To determine the role played by conditional privatization in our evolutionary experiments, we built a theoretical model to link environmental stresses to evolutionary outputs by considering the following factors: (1) production of public goods (PVDI) enables the growth of all populations in iron-limited conditions, but this is metabolically expensive and thus reduces the growth rate of producers (Eqs. 2 and 3 in the Methods); (2) conditional privatization enables producers to reserve those public molecules for private use in the presence of environmental stresses, as indicated by the change from to when the magnitude of environmental stresses exceeds a certain threshold (Eq. 4 in the Methods); and (3) private use of public goods enables producers to survive in the presence of environmental stresses (Eq. 7 in the Methods). Note that our modeling based on solving the differential equations (Eqs. 8–12), but alternative modeling based on the adaptive dynamics framework also could be applied to determine the evolutionary role played by conditional privatization35,36. To directly compare evolutionary outputs arising from conditional privatization, we assumed that producers may employ distinctive strategies in response to environmental stresses (Fig. 4e), including (1) “loyal cooperation” through which a bacterium always secretes public goods despite environmental stresses, as indicated by a maintained constant of (Eq. 4 in the Methods) and (2) “selfishness” through which a bacterium does not secrete public goods, as indicated by a maintained constant of (Eq. 6 in the Methods). Theoretical calculations indicate that our modeling can reproduce evolutionary kinetics (as indicated by solid lines in Fig. 4a–c) and final evolutionary outcomes (as indicated by the color map in Fig. 4d) that are fully consistent with our experimental observations (as indicated by symbols in Fig. 4a–c or d) in all tested conditions. By contrast, our model predicts that bacterial cooperation would eventually collapse if a bacterium always secreted public goods despite environmental stresses (Fig. 5a). After comparing the evolutionary outcomes dominated by different strategies, including conditional privatization (Fig. 4d) and loyal cooperation or selfishness (Fig. 5a), we concluded that conditional privatization in the presence of environmental stresses is a novel mechanism that can prevent the “tragedy of the commons”.
Competition in wild-type and ΔpvdRT—opmQ strain
First, we examined the growth rate of strain in different growth conditions to evaluate the cost of privatization of public PVDI. We found that (1) in the iron-limited condition of FeCl3 = (Supplementary Fig. 5) or FeCl3 = , the growth rate of mutant ( at FeCl3 = , Supplementary Fig. 8b or at FeCl3 = , Supplementary Fig. 9b) was slower than that of the wild-type strain ( at FeCl3 = , Supplementary Fig. 8a or, at FeCl3 = , Supplementary Fig. 9a); and (2) the exogenous addition of PVDI (ePVDI = ) markedly increased the growth rate of the strain ( at FeCl3 = + ePVDI = , Supplementary Fig. 9c) in iron-limited conditions. These results arising from strain (constitutive privatization) indicated that (1) production of PVDI is metabolically expensive whether produced PVDI is public or private; (2) the secretion of private PVDI is beneficial to bacterial growth in the iron-limited condition; and (3) PVDI constitutive privatization strain can exploit public PVDI to benefit in iron-limited conditions.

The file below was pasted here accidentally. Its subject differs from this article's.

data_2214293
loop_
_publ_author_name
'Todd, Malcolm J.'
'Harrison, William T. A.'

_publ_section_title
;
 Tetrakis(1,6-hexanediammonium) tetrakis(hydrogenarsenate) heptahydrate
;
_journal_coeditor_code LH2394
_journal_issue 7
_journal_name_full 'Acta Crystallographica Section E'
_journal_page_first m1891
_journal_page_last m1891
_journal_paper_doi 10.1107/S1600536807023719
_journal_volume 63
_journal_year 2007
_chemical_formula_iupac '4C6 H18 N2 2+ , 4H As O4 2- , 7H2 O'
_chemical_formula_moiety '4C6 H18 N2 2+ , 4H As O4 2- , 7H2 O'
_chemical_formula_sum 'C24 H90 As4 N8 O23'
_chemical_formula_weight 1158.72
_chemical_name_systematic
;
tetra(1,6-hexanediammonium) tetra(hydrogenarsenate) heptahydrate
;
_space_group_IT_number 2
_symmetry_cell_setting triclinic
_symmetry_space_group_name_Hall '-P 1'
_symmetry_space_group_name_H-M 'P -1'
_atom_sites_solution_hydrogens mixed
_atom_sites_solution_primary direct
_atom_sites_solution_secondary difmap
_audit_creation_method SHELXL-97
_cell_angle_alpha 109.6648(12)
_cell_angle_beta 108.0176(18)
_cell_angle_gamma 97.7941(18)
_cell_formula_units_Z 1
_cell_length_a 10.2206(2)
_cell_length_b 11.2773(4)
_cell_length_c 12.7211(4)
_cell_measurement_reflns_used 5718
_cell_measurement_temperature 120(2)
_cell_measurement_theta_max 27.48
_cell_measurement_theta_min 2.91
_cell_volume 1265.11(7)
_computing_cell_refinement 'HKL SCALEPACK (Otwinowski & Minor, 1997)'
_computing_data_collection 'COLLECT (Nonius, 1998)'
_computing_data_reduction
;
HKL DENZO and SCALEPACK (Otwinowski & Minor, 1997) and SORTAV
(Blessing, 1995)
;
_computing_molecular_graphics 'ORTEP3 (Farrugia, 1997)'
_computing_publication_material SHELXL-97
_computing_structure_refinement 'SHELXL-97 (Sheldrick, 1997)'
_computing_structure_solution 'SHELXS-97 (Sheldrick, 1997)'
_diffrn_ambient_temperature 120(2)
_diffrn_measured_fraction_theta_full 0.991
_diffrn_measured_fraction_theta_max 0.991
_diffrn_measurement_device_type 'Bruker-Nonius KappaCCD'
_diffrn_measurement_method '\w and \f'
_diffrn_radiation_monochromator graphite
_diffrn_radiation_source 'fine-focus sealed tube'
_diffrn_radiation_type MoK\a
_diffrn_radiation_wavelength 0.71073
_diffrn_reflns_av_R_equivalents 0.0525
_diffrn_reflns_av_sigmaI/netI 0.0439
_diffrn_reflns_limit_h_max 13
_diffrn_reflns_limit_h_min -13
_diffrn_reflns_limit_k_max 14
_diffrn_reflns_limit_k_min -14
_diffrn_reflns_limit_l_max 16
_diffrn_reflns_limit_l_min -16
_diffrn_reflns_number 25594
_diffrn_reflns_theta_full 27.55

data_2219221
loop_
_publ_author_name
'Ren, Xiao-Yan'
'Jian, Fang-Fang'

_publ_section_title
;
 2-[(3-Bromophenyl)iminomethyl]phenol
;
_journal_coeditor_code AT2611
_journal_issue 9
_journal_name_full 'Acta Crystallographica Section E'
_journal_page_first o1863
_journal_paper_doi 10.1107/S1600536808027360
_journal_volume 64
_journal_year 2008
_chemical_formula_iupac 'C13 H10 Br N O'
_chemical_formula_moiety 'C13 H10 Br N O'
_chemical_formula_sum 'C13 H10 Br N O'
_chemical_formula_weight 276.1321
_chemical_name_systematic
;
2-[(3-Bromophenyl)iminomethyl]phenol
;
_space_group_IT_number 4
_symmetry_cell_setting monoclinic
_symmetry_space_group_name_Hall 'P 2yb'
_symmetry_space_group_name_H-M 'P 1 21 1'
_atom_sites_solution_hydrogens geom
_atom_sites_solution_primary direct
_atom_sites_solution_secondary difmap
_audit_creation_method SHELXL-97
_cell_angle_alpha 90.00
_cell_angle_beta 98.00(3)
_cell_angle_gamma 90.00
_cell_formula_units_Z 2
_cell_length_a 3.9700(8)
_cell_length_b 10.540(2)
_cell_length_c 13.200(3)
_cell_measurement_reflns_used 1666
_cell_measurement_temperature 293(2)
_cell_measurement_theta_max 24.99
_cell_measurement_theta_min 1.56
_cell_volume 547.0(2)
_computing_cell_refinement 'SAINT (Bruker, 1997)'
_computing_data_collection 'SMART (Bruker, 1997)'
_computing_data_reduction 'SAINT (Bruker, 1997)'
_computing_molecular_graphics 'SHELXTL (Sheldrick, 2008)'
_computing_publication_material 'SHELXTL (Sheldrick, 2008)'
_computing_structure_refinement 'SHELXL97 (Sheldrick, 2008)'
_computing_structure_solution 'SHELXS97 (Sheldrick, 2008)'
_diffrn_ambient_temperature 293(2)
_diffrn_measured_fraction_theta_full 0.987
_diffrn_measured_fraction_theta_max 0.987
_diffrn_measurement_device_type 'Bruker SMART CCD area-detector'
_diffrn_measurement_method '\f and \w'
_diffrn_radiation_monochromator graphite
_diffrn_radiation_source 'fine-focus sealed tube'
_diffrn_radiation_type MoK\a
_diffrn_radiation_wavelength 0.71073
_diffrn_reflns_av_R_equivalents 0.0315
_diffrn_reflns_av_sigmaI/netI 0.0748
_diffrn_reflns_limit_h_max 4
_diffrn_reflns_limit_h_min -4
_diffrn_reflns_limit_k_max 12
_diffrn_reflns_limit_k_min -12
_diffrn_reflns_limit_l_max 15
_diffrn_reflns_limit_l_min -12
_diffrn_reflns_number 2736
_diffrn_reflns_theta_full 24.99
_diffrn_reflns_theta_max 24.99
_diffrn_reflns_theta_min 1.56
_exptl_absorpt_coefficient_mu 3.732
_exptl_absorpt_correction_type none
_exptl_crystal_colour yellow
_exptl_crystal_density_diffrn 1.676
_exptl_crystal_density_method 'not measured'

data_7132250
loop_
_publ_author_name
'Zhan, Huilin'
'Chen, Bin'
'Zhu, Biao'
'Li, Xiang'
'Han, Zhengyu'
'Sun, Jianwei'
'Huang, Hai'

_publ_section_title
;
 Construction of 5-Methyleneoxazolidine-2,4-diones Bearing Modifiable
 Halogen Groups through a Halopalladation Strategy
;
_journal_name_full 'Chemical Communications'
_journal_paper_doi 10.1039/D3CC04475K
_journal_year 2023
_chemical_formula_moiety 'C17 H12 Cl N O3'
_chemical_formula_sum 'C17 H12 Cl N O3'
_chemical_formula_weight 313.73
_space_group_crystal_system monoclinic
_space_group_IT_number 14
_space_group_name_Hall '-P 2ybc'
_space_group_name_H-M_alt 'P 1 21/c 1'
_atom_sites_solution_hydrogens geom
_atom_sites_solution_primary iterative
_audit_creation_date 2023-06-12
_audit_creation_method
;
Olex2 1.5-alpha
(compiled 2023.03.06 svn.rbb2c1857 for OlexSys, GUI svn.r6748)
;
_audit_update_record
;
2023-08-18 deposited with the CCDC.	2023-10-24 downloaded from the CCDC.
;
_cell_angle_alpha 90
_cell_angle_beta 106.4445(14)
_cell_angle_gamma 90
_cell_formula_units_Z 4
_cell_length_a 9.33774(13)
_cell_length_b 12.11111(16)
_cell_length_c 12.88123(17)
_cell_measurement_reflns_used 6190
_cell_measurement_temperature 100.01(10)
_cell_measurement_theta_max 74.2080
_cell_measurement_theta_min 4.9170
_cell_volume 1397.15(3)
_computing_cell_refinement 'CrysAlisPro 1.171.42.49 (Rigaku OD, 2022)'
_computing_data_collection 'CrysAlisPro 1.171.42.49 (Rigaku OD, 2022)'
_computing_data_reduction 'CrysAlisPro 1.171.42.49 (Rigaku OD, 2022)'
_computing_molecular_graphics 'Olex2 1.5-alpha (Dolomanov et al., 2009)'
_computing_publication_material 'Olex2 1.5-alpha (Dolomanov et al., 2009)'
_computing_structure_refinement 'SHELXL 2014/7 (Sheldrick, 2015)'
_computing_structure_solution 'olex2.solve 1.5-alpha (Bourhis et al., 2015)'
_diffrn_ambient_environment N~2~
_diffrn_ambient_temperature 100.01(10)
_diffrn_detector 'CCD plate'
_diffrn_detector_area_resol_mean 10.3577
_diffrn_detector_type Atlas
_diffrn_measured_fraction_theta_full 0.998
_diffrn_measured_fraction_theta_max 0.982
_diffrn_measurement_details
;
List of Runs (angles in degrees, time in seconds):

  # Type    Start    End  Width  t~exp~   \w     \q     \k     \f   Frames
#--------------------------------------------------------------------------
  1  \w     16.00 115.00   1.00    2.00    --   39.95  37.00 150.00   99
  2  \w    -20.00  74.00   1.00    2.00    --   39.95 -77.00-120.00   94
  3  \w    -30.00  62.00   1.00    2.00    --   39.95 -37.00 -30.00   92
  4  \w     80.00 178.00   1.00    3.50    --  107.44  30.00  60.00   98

Next, we predict the evolutionary outcome of competition between the wild-type (conditional privatization) and (constitutive privatization) strains using our theoretical model (see Methods). Our calculation indicated that (1) coexists with the wild-type strain in the presence of ROS stress (Supplementary Fig. 10a); and (2) the relative yield is negative in the coexistence region (Supplementary Fig. 10b). These results are in contrast with those of the competition of and wild-type strain, in which the relative yield is positive in the region dominated by cells (Supplementary Fig. 10c, d). There the results indicated that the strain is not able to invade the wild-type strain in the presence of ROS stress. To further test this, we predicted the evolutionary outcomes of competition among the wild-type (conditional privatization), (constitutive privatization) and (cheater strain) strains. Supplementary Fig. 11a and b show that the wild-type strain is favored in the presence of ROS stress; that is, the wild-type strain cannot be invaded by either or strain in the presence of ROS stress.
Roles played by private PVDI